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Finavon Estate to appeal rejection of wind turbine plan  

Credit:  By Graeme Strachan | The Courier | 30 March 2015 | www.thecourier.co.uk ~~

An appeal will be lodged against Angus Council’s decision to refuse a scaled-down wind project at Finavon Hill.

Jeffrey Sanderson, the owner of the Finavon Estate, said he was very disappointed by the decision to refuse planning permission.

Mr Sanderson and agents Kilmac Energy submitted the application for a single 67m turbine with a generating capacity of 500KW in September last year.

The turbine, proposed for land around 5km north-east of Forfar on the Finavon Hill Estate, was refused by the council earlier this month using delegated powers.

Kilmac Energy previously took an application for three turbines in the same area to the Scottish Government following non-determination by Angus Council in 2012, but this was refused.

Mr Sanderson said: “We are very disappointed with the decision of the council as we feel that we have addressed their initial concerns and have put forward a strong planning case.

“We have been considering the development of a wind project on the estate since 2010 and remain committed to taking the application forward and will appeal the council’s decision.”

The estate, owned by Mr Sanderson since 1993, has undergone significant financial and management investment in recent years, with the building of seven houses and the development of a shooting business running alongside the existing farming activity.

Mr Sanderson said there are also consented plans to develop a sporting lodge to meet the requirements of the expanding sporting business activities on the estate, which he said has the potential to create additional employment. He said it is hoped that the turbine would be able to significantly offset the estate’s costs and allow further investment in the business.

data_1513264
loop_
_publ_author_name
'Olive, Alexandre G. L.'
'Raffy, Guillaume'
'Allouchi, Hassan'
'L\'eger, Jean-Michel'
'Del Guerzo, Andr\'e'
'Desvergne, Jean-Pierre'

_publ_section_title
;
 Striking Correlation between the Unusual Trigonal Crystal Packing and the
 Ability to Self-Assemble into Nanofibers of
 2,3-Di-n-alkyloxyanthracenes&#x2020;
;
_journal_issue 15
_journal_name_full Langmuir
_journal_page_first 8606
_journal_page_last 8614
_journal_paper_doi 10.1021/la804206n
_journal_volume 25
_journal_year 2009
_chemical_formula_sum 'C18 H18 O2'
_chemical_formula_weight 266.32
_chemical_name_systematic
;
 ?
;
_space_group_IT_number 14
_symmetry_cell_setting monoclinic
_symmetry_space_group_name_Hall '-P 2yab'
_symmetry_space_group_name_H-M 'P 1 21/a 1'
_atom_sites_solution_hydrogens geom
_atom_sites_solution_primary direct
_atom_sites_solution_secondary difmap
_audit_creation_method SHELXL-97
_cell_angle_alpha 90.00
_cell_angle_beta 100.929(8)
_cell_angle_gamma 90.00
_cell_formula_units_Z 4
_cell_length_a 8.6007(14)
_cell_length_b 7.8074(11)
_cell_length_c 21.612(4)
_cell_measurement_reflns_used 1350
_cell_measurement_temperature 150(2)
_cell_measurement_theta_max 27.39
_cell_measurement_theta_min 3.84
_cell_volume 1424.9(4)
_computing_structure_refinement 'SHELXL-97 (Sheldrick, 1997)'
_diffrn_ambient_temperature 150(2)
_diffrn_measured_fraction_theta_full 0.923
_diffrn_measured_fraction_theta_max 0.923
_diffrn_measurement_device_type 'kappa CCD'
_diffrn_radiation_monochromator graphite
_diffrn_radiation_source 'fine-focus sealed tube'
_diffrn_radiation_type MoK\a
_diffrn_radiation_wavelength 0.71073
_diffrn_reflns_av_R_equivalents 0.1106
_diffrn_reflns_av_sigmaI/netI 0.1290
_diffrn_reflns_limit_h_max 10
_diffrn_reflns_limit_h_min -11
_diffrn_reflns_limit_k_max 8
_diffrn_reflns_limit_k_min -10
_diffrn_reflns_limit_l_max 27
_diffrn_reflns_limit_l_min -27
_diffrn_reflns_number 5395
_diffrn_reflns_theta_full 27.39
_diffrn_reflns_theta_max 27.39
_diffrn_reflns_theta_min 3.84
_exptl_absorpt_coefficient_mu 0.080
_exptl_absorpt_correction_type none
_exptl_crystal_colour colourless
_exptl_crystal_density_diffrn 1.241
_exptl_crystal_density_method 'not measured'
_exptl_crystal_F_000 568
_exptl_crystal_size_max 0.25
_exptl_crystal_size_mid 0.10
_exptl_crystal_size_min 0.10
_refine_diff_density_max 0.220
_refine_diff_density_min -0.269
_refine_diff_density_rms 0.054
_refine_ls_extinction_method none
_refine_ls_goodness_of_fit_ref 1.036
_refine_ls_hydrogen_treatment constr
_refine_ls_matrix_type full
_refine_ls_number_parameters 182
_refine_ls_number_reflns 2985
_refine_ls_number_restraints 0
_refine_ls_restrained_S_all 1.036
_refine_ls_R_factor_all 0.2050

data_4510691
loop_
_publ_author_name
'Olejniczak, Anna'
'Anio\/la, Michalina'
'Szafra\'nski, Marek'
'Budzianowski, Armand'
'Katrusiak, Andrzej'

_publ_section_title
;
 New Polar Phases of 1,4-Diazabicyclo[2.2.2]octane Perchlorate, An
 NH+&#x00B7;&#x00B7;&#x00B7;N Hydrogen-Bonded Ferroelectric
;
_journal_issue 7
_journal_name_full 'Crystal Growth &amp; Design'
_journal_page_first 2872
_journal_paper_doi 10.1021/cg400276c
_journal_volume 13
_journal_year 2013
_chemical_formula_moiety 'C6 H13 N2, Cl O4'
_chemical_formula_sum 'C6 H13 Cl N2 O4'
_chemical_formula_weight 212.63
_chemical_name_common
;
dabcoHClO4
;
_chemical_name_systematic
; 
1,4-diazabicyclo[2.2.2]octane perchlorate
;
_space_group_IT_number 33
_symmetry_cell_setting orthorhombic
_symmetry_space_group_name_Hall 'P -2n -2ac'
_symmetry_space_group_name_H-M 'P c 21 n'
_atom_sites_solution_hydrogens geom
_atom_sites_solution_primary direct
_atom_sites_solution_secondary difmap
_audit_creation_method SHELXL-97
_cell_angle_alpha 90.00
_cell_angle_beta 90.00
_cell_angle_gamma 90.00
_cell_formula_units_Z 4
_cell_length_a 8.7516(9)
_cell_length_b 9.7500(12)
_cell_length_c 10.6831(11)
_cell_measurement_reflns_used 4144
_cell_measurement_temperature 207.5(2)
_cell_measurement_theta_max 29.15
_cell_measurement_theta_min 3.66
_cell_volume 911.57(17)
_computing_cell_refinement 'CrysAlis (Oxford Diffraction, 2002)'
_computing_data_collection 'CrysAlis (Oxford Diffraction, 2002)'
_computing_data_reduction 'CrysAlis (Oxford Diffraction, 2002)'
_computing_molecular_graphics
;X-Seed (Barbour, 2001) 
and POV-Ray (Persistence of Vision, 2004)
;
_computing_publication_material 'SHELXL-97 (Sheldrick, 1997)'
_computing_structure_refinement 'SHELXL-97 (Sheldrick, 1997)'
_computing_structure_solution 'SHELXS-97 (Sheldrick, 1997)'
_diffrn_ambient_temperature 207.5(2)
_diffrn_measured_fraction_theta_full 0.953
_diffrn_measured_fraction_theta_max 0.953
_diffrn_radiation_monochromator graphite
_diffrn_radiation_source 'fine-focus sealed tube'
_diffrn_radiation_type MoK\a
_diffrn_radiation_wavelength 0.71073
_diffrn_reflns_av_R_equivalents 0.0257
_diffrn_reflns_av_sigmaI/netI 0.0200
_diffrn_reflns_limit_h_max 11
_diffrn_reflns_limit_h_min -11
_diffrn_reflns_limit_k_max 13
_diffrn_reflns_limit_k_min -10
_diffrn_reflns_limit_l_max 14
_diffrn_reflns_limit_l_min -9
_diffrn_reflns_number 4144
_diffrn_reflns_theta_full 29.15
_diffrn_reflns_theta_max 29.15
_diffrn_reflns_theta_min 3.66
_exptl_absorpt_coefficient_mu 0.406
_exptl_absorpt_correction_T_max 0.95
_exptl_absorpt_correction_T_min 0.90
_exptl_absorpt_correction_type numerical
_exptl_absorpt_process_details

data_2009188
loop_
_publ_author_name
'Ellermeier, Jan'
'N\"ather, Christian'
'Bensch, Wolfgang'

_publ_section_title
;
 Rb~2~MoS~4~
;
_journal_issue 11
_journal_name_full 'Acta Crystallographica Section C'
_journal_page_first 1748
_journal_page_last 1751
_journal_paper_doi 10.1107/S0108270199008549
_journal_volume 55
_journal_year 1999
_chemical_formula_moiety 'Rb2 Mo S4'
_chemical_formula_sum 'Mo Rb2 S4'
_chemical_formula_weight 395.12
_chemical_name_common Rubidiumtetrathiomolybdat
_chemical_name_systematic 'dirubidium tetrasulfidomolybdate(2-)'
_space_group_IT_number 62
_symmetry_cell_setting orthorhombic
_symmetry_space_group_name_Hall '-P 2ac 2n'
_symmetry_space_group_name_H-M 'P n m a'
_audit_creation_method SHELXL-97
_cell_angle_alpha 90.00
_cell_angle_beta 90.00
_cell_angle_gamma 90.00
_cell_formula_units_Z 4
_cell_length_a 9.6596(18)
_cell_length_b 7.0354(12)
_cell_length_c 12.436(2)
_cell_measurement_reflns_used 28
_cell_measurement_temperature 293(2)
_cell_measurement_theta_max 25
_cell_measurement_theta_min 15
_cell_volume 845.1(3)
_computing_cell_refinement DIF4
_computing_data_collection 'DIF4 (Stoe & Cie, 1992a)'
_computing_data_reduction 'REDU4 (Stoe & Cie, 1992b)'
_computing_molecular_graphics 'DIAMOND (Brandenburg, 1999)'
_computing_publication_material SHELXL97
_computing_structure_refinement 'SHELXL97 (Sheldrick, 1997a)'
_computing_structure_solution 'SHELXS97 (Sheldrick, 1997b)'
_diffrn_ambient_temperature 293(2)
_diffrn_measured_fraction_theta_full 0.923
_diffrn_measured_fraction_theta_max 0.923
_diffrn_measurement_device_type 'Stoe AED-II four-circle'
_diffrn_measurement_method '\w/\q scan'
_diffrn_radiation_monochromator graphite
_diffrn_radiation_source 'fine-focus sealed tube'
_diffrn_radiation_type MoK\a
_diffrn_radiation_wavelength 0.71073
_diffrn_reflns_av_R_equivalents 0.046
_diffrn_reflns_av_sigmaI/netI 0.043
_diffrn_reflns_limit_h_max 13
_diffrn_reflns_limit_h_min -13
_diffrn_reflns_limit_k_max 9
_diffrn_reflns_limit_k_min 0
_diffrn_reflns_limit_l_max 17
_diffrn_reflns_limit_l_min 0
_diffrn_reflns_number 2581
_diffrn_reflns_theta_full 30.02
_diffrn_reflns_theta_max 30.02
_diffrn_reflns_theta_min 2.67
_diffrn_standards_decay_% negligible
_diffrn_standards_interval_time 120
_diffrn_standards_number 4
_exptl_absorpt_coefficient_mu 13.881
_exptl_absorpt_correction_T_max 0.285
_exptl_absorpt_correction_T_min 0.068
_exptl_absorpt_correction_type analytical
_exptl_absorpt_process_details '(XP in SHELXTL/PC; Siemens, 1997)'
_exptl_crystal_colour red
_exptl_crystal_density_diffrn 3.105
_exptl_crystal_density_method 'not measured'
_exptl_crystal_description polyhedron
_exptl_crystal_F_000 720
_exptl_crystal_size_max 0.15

He said: “The development of the turbine would help us to diversify our income streams and safeguard the long-term future of the estate, allowing us to invest further in both farming and the construction of the consented sporting lodge.”

Planning officer Neil Duthie says in his report that “some” concerns aired by the Government’s reporter of that time were addressed by the new application.

He added: “I agree that the impacts of the single turbine proposed would be reduced in comparison to the earlier proposal. In particular, impacts on visual amenity of residents have been reduced.”

He also said there would be “significant cumulative landscape effect” along the A90 due to the extensive windfarms in Aberdeenshire to the north, and the Ark Hill development to the south.

“I consider that the site selected would not be capable of absorbing the proposed development to ensure that it fits into the landscape, and the proposed turbine would result in adverse landscape impacts having regard to landscape character, setting within the immediate and wider landscape, and sensitive viewpoints,” he said.

Source:  By Graeme Strachan | The Courier | 30 March 2015 | www.thecourier.co.uk

This article is the work of the source indicated. Any opinions expressed in it are not necessarily those of National Wind Watch.

The copyright of this article resides with the author or publisher indicated. As part of its noncommercial effort to present the environmental, social, scientific, and economic issues of large-scale wind power development to a global audience seeking such information, National Wind Watch endeavors to observe “fair use” as provided for in section 107 of U.S. Copyright Law and similar “fair dealing” provisions of the copyright laws of other nations. Send requests to excerpt, general inquiries, and comments via e-mail.

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